the amd64 C calling convention is good for this as it puts the pointers and the counter in the right places
                      (actually 3 lines; "label" "rep movsb" "ret" should be a working memcpy, for those that dont know)

                      if you tell it to use sse, idk if it will and if it does its probably from a template
                      if you use "-fno-builtin" as documented here it could do worse
                      meaning that for functions that are not popular the compiler will think and probably do worse if they are not simple

                      one example is here, where the author asked for help and ended with code twice as fast as fortran

                      about matrix multiply
                      i did write a 3x3 matrix with 1x3 matrix multiply, albeit in intrinsics
                      problem was sse processes 4 floats at a time and theres lots of 3x3 matrices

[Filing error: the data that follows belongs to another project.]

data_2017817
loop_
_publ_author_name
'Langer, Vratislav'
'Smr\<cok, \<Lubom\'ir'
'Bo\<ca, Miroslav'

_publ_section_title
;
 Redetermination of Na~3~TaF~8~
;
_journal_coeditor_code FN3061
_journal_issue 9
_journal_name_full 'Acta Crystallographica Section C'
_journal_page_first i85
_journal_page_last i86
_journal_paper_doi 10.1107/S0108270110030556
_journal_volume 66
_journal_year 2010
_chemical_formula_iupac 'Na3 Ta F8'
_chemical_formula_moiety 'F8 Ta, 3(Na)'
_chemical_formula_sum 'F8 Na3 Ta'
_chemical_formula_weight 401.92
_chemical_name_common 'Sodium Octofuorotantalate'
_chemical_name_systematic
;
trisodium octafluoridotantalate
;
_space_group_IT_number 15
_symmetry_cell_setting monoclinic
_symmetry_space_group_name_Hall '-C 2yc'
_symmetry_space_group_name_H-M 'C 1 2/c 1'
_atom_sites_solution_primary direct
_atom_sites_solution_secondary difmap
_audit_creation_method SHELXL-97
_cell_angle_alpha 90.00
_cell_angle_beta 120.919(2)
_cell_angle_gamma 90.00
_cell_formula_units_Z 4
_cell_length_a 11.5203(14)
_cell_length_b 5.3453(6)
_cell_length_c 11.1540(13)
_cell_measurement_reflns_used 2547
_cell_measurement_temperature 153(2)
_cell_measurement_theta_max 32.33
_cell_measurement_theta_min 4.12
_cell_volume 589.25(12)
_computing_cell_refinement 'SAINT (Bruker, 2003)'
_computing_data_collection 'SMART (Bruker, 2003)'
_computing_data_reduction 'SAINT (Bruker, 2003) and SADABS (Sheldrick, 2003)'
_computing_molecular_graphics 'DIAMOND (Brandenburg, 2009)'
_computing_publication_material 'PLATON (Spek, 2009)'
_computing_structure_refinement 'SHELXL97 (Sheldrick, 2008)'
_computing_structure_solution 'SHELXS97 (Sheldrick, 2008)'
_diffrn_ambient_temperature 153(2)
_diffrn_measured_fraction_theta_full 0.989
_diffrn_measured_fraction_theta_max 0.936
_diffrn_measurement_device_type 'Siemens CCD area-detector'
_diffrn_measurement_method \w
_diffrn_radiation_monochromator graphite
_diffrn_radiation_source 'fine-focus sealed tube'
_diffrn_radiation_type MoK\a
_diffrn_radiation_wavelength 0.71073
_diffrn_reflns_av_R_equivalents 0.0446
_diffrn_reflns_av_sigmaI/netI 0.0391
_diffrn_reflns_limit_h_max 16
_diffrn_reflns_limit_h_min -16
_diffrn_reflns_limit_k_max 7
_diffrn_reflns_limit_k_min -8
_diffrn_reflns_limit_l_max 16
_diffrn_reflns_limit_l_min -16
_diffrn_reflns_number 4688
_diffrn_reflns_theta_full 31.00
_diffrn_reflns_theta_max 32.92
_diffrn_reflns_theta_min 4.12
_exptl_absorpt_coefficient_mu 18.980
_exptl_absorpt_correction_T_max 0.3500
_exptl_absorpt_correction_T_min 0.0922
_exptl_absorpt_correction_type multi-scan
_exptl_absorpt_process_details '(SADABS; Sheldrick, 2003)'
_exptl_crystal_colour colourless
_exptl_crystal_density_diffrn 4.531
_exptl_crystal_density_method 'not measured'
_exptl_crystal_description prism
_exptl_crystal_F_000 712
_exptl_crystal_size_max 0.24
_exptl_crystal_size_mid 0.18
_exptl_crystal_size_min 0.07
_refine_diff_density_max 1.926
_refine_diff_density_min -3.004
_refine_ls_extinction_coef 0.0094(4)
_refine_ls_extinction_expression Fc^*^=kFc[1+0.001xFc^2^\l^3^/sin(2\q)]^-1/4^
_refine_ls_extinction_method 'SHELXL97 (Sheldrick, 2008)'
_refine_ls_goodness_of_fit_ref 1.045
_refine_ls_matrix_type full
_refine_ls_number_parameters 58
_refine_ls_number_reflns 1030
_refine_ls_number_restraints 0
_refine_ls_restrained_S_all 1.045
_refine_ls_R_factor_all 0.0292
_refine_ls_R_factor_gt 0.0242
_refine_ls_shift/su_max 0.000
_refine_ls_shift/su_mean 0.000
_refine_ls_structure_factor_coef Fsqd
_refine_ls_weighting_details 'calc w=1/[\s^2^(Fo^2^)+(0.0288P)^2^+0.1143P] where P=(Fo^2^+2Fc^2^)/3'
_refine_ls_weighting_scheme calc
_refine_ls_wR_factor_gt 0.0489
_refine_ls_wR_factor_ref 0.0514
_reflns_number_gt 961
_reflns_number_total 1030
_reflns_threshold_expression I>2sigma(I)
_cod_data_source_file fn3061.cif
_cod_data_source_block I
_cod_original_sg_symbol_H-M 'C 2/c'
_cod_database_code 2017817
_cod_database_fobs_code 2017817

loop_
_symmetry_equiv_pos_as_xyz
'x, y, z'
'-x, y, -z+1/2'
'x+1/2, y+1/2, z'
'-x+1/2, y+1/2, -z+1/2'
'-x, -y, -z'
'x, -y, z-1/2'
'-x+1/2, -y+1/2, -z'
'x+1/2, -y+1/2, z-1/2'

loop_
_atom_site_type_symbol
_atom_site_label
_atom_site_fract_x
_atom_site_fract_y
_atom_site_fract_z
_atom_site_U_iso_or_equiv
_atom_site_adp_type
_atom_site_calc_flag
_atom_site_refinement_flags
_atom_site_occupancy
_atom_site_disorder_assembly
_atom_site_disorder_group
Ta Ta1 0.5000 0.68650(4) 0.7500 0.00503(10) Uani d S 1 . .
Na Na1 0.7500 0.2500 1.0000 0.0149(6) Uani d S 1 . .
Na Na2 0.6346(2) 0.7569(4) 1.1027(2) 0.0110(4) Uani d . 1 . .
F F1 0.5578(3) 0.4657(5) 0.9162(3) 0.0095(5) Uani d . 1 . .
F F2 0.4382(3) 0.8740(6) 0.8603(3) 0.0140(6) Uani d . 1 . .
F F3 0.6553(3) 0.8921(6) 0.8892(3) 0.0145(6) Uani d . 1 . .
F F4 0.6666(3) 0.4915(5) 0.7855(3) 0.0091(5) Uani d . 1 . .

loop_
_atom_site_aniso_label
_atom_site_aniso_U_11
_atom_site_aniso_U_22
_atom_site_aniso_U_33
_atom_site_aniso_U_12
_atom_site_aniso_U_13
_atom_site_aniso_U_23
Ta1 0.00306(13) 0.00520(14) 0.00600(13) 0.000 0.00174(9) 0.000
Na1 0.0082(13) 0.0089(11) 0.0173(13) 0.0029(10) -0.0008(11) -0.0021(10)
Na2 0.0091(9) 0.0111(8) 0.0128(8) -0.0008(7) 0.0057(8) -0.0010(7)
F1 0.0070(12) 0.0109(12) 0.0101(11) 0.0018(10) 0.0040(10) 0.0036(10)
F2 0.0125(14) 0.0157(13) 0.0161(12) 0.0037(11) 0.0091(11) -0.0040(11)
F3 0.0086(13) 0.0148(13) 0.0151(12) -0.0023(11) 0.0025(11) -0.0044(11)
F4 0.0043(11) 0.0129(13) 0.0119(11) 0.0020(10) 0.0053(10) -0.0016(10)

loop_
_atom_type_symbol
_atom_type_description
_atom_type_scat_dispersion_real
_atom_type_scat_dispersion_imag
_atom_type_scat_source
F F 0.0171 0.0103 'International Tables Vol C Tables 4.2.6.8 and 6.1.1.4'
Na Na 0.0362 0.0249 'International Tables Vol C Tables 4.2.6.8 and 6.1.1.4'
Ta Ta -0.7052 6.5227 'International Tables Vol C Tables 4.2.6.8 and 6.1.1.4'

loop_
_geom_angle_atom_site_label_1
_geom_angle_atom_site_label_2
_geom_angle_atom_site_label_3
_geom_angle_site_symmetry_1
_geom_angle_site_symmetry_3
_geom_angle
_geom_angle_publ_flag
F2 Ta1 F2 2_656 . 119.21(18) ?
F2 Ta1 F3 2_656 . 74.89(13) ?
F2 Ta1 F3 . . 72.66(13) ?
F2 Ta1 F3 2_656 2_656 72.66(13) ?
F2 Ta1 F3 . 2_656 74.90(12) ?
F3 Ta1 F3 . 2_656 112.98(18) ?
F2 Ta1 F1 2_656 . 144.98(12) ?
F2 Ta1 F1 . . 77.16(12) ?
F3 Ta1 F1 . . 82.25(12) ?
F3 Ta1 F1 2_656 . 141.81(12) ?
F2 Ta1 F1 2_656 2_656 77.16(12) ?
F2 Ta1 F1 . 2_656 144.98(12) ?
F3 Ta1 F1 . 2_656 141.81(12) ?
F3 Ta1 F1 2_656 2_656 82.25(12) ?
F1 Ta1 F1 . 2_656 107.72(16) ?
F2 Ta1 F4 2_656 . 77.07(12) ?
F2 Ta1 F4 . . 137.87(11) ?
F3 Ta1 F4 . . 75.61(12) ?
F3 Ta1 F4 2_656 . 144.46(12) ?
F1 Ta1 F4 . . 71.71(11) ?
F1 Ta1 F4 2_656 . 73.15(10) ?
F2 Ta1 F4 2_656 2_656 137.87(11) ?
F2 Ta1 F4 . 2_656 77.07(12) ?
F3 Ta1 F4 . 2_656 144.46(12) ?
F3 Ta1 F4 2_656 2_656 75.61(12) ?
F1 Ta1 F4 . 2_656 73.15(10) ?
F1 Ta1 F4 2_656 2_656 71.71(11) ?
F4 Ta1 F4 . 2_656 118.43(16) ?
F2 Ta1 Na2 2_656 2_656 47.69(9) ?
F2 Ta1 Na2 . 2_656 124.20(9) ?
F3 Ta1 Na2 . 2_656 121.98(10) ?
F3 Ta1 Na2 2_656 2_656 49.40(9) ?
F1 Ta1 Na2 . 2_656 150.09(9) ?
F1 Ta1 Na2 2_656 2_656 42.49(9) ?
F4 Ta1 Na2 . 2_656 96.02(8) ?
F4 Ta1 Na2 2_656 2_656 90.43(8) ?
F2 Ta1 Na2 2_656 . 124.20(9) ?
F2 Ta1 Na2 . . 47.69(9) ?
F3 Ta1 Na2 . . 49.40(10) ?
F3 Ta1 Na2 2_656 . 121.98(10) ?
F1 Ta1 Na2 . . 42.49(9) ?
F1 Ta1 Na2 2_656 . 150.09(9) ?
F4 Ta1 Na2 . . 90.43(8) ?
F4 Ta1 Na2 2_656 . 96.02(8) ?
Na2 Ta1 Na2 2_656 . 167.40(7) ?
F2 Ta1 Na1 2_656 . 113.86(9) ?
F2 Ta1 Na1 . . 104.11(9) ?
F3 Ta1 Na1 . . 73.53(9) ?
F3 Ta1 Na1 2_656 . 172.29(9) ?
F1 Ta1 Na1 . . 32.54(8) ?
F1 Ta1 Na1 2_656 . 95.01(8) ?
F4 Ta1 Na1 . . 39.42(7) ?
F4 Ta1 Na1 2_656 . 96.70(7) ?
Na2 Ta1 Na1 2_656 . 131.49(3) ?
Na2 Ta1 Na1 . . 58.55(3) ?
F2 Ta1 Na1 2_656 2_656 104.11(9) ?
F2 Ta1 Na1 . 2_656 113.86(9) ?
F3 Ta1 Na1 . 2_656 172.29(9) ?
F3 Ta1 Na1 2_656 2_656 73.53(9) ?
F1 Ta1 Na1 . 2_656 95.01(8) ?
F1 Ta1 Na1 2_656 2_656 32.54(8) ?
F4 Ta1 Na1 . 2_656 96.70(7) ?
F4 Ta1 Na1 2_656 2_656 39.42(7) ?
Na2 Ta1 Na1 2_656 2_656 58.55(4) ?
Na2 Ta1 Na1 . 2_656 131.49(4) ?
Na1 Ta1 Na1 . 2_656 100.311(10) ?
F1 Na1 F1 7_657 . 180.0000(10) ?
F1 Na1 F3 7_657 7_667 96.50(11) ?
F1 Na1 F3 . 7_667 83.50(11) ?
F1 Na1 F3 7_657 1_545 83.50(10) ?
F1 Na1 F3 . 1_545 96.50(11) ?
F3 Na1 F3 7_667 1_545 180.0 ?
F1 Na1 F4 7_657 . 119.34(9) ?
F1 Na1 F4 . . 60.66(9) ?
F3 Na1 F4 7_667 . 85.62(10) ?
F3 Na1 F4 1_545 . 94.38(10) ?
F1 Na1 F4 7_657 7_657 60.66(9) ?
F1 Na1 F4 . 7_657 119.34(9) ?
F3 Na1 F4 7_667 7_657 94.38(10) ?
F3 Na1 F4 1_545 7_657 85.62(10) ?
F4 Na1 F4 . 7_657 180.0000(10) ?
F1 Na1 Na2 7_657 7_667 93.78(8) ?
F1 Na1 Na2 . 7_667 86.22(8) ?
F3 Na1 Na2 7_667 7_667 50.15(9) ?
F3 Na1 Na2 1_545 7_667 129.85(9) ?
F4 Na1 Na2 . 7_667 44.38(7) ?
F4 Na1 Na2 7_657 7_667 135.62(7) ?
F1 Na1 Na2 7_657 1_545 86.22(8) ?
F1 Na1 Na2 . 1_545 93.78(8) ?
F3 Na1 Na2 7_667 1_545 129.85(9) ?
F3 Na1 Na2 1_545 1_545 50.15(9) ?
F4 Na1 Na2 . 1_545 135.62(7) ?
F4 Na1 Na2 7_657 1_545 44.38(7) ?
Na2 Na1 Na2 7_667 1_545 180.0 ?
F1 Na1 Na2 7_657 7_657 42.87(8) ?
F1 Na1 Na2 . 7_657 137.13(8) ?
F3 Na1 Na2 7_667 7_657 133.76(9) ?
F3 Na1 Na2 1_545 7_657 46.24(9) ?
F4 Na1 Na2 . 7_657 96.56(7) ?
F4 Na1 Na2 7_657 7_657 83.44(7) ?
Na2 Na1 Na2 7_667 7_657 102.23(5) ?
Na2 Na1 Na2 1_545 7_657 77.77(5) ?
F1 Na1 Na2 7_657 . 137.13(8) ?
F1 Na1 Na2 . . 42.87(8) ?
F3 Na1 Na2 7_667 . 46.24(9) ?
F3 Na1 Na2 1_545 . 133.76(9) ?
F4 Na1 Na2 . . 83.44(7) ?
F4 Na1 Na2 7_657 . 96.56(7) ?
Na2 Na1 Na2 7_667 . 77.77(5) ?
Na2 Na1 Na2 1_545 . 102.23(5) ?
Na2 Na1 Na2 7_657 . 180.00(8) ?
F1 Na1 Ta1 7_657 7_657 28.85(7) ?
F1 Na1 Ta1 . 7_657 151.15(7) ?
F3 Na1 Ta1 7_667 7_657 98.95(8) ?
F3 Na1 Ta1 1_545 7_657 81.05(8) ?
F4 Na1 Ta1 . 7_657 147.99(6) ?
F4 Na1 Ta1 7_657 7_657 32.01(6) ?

my solution was to load an extra number from the next matrix (with shuffles) and do 4 matrices in a loop (4x3=12, that is dividable by 4 giving 3 steppes)
                      idk how a compiler can come up with this solution, especially since it dosent know that that loop will process thousands of matrices
                      funny thing is i had a lot more problems with pointers in C++ (im bad at C++) and then the hard drive failed

                      also about cache
                      true that a compiler respects cache lines and L2 cache size, but it also gives out a long unwound bunch of machine code
                      also there is no specification about cache sizes (-mcpu dosent help since its a flag for an architecture, and one can have different cache sizes for one architecture)

                      i think i can and in at least one case i did
                      took me longer that it would in higher level languages, but that loop was running 5% of total cpu time and i had nothing better to do